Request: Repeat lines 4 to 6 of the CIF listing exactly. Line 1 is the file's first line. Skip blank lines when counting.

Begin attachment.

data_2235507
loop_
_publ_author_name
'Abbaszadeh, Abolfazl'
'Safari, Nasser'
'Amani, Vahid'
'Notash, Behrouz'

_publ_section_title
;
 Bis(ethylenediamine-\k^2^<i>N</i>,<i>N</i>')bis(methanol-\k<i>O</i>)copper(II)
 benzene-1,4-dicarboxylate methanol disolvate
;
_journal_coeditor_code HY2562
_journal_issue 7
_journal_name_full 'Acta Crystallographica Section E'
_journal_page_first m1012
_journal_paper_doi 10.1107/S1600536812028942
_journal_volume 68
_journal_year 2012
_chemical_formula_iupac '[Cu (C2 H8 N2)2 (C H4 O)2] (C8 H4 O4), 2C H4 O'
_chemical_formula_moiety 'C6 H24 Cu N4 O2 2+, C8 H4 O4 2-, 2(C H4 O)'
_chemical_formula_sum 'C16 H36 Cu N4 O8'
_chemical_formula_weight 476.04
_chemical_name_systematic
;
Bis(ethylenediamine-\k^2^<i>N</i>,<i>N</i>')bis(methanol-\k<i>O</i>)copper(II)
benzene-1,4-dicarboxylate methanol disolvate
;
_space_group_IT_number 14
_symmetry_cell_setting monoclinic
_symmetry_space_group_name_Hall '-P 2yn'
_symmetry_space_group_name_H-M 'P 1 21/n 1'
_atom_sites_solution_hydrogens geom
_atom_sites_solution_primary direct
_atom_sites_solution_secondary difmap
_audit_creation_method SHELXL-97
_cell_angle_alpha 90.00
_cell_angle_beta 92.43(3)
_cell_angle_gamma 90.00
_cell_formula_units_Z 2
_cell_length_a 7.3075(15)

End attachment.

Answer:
'Abbaszadeh, Abolfazl'
'Safari, Nasser'
'Amani, Vahid'